Winx seeks Cox Plate grand slam over European challengers from Coolmore, Godolphin

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October 26th, 2018

The world’s highest-rated horse and a history-maker riding a 28-race winning streak, wondermare Winx bids for an unheard-of fourth victory in Australia’s weight-for-age championship – the Cox Plate (G1) – at Moonee Valley late Friday night at 2:00 a.m. (EDT).

Winx, who equaled the legendary Kingston Town’s feat of a Cox Plate three-peat (1980-82), has rewritten the record book each time. She set a new 2,040-meter course mark in the 2015 edition, romped by a stakes-record eight lengths in 2016, and when holding off #2 Humidor (15-1) last year, she bettered her own track record in 2:02.94.

Trainer Chris Waller has continued to report that the seven-year-old Street Cry mare is at her peak. Indeed, all preparation Winx has been more in the zone than at the corresponding time in 2017. She extended her skein by turning three-peats in the newly renamed Winx S. (G1) (formerly the Warwick) August 18 and the George Main (G1) September 15, and by defending her title in the Turnbull (G1) at Flemington October 6.

Drawn in post 6 with Hugh Bowman, Winx is obviously the overwhelming favorite to retain her crown as queen of the Valley.

Her odds likely would have been affected had her stablemate, budding star The Autumn Sun, lined up to challenge her supremacy. But the smashing Caulfield Guineas (G1) winner has declined to sally forth, leaving a “what-might-have-been” that figures to grow with the passage of time – especially if The Autumn Sun conquers Royal Ascot next June.

Global superpowers Coolmore and Godolphin, however, are sporting enough to try.

Aidan O’Brien won the last Winx-less Cox Plate with Adelaide in 2014, and Highland Reel was third to Winx here as a still-developing sophomore in 2015. Now he dispatches another three-year-old in #7 Rostropovich (40-1). Their situations are not analogous, as Rostropovich is explicitly tuning up for the Melbourne Cup (G1). Yet the son of Frankel has a tactical card to play: a colt with early speed, proven stamina, and ability to whip around tight left-handed tracks could attempt a bold front-running gambit in this small field and play catch-me-if-you-can.

On paper, of course, Rostropovich must step up from his European resume highlighted by a near-upset of the Irish Derby (G1) at 25-1. His stakes wins have come versus lesser, and he was well beaten in both the French Derby (G1) and the King George VI & Queen Elizabeth (G1). Still, knowing how some Europeans improve beyond all recognition Down Under, Rostropovich could be in the mix at a big price – assuming that Ryan Moore makes use of him early. His far outside post 8 ought to force his hand.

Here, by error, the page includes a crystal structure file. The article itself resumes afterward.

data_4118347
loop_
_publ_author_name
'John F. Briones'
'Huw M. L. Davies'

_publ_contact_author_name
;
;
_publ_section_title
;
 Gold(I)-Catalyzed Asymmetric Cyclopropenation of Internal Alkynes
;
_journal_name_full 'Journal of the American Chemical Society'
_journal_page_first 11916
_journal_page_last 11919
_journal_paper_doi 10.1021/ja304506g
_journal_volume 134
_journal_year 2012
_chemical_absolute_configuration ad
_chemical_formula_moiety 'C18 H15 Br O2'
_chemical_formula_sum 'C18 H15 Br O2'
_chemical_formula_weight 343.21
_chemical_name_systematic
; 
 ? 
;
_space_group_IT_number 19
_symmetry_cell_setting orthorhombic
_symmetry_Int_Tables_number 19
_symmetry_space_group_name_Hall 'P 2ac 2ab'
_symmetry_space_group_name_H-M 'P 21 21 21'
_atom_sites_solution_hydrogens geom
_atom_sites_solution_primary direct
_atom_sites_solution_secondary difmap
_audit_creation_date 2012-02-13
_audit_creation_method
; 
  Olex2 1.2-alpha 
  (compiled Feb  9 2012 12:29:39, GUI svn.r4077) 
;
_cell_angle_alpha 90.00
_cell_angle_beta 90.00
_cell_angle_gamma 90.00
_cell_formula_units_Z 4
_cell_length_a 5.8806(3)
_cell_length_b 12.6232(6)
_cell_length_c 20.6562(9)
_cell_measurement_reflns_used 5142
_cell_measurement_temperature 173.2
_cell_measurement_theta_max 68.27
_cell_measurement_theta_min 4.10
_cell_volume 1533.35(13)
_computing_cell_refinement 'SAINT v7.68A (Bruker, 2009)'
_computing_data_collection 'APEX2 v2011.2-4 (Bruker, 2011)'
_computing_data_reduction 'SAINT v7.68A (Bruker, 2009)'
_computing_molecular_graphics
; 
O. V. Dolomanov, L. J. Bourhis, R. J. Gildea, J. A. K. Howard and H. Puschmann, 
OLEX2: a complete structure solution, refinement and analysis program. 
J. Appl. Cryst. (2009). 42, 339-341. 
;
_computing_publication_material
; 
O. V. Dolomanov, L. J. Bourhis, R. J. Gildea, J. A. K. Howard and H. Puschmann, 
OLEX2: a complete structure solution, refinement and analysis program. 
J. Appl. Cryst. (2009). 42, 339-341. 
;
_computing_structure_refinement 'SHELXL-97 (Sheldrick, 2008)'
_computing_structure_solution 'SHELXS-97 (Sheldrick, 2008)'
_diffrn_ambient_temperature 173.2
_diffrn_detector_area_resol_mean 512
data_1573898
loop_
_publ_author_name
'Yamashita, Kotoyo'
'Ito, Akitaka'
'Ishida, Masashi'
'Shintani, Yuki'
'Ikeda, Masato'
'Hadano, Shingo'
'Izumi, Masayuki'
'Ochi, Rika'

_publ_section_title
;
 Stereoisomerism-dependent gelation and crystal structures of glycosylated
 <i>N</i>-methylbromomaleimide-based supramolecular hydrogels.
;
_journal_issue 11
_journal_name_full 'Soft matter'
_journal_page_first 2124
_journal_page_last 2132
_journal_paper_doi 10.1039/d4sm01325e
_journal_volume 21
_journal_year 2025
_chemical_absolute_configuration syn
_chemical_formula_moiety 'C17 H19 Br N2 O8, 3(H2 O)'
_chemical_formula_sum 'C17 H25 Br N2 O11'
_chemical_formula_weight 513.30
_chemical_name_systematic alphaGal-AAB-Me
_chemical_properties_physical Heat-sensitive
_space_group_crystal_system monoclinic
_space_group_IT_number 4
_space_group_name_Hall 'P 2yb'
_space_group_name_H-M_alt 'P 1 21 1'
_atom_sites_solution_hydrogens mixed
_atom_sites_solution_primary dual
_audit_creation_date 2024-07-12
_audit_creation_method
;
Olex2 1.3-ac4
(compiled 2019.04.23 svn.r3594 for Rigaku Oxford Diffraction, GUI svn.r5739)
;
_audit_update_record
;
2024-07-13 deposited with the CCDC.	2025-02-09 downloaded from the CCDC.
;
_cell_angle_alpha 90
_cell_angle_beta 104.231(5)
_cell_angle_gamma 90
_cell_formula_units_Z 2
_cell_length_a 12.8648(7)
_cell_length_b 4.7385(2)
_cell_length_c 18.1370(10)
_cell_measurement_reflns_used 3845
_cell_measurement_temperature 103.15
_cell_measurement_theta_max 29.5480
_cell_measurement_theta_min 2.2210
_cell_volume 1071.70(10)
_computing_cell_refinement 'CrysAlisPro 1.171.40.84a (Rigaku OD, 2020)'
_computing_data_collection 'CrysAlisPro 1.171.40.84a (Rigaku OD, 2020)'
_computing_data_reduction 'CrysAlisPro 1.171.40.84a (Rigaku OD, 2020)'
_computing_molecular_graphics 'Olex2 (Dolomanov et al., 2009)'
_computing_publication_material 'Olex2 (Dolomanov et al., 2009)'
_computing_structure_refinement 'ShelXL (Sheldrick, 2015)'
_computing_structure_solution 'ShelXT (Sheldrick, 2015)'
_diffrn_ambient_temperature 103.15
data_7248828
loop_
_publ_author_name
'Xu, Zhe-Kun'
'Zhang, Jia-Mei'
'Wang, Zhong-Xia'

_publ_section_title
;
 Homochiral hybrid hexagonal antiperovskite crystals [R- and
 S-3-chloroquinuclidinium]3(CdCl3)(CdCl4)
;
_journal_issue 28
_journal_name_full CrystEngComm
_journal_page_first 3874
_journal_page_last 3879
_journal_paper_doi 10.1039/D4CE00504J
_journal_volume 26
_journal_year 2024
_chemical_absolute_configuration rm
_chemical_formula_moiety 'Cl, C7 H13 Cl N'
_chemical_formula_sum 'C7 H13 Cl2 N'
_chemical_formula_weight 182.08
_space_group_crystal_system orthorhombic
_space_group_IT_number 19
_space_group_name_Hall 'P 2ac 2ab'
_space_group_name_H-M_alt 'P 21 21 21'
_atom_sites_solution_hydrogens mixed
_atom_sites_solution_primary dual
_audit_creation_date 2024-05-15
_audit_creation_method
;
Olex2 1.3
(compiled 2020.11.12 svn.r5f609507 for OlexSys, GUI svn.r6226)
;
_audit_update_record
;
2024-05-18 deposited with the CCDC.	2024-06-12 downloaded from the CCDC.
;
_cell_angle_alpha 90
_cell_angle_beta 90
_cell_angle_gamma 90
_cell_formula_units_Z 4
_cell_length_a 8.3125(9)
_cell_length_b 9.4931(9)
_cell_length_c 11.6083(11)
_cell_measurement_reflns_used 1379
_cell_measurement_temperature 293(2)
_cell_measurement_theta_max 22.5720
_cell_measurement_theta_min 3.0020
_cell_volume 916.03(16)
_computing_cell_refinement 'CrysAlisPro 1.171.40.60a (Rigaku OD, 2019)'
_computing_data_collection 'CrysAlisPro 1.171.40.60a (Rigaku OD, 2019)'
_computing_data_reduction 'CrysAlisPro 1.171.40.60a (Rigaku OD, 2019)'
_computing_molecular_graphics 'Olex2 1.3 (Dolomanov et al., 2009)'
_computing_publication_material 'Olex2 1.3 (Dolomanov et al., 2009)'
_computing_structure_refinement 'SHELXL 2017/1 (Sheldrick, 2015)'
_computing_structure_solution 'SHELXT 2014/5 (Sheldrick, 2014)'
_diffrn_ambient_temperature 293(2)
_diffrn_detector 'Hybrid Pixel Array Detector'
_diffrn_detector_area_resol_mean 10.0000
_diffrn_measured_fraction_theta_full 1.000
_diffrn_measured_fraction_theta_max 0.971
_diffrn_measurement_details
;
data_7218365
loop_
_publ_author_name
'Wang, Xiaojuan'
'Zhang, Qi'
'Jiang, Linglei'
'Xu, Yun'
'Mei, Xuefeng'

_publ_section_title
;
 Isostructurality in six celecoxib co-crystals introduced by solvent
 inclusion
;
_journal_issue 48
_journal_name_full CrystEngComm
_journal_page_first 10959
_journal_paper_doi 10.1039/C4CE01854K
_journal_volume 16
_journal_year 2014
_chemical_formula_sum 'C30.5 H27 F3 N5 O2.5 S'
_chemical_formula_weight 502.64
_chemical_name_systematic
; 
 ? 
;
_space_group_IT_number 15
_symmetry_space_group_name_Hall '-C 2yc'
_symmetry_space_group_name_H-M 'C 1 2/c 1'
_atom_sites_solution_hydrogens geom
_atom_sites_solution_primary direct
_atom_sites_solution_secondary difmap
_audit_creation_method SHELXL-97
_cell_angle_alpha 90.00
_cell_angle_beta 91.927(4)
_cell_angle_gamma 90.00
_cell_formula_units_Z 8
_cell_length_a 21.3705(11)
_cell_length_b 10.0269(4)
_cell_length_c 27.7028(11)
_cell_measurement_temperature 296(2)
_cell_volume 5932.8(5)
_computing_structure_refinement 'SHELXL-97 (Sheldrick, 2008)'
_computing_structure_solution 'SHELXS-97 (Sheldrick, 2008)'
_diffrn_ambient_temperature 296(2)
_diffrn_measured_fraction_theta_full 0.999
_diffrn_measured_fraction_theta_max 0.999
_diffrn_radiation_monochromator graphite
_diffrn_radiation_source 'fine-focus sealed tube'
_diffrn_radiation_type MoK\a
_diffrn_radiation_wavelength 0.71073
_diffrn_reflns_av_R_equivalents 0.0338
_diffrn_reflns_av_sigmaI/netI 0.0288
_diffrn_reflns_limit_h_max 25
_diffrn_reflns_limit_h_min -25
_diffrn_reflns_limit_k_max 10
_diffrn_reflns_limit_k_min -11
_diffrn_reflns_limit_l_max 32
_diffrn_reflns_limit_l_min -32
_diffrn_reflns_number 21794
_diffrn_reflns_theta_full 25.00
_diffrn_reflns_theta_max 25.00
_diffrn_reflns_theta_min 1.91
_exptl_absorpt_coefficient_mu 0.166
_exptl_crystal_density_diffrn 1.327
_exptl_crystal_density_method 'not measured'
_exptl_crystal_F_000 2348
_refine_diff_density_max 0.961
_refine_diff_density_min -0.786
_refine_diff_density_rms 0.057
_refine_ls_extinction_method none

Godolphin is double-handed with #1 Benbatl (17-2), the clear second choice who shipped in for Saeed bin Suroor, and European transplant #4 Avilius (18-1), unbeaten since joining James Cummings.

Benbatl was a star of the 2018 Dubai Carnival, capping his Meydan winter with a brilliant score in the Dubai Turf (G1). The Dubawi colt has had mixed fortunes since, running below par in both the Queen Anne (G1) and the Juddmonte International (G1). But in more congenial venues, Benbatl has thrived. He stamped his class with a front-running coup in the July 29 Grosser Dallmayr-Preis – Bayerisches Zuchtrennen (G1), and made a successful Australian debut, over Godolphin comrade Blair House, in a hard-fought Caulfield S. (G1). Benbatl is also eligible to go forward early from post 3 with Oisin Murphy.

Avilius was useful last year for Andre Fabre, placing in a trio of Group 2s including a second to Cracksman in the Prix Niel (G2). Since being gelded and moving to Australia, he’s gone four-for-four, most recently annexing the Bart Cummings H. (G3) at Flemington (appropriately enough in light of his trainer). Avilius therefore enters this Group 1 debut on the upswing.

New Zealand shipper #8 Savvy Coup (50-1) brings a poignant story, as trainer Michael Pitman literally just got out of the hospital after undergoing colon cancer surgery in order to be on the scene. Although only fifth to Winx’s stablemate Unforgotten in the Australian Oaks (G1) back in April, Savvy Coup is reportedly in better physical shape for this trip across the Tasman Sea. Last season’s New Zealand Oaks (G1) heroine comes off another top-level victory in the Livamol Classic (G1) at Hastings.  

The rest have all been beaten by Winx already. The crafty Darren Weir sends out Humidor, who gave fans a brief scare with his fast finish in the 2017 Cox Plate, and #3 Kings Will Dream (25-1). Both add blinkers – Humidor puts them back on, while Kings Will Dream dons headgear for the first time.

Both have shown good form in the lead-up. Humidor captured the September 1 Memsie (G1) with Kings Will Dream a near-miss third. After the Makybe Diva (G1), where Kings Will Dream was runner-up and Humidor checked in seventh, they’ve gone their separate ways. Humidor topped off his preparations at Caulfield, flashing home for third in the Underwood (G1) and finishing third again to Benbatl. Kings Will Dream, a fine third to Winx in the Turnbull two back, closed for sixth as the favorite in a tactical Caulfield Cup (G1), and the gear change could help.

Waller goes in search of the exacta with #5 D’Argento (40-1), the Rosehill Guineas (G1) hero who was third to Winx in their reappearance. Just denied in the Epsom H. (G1) two starts ago, D’Argento was fifth to Benbatl as the favorite in his latest.

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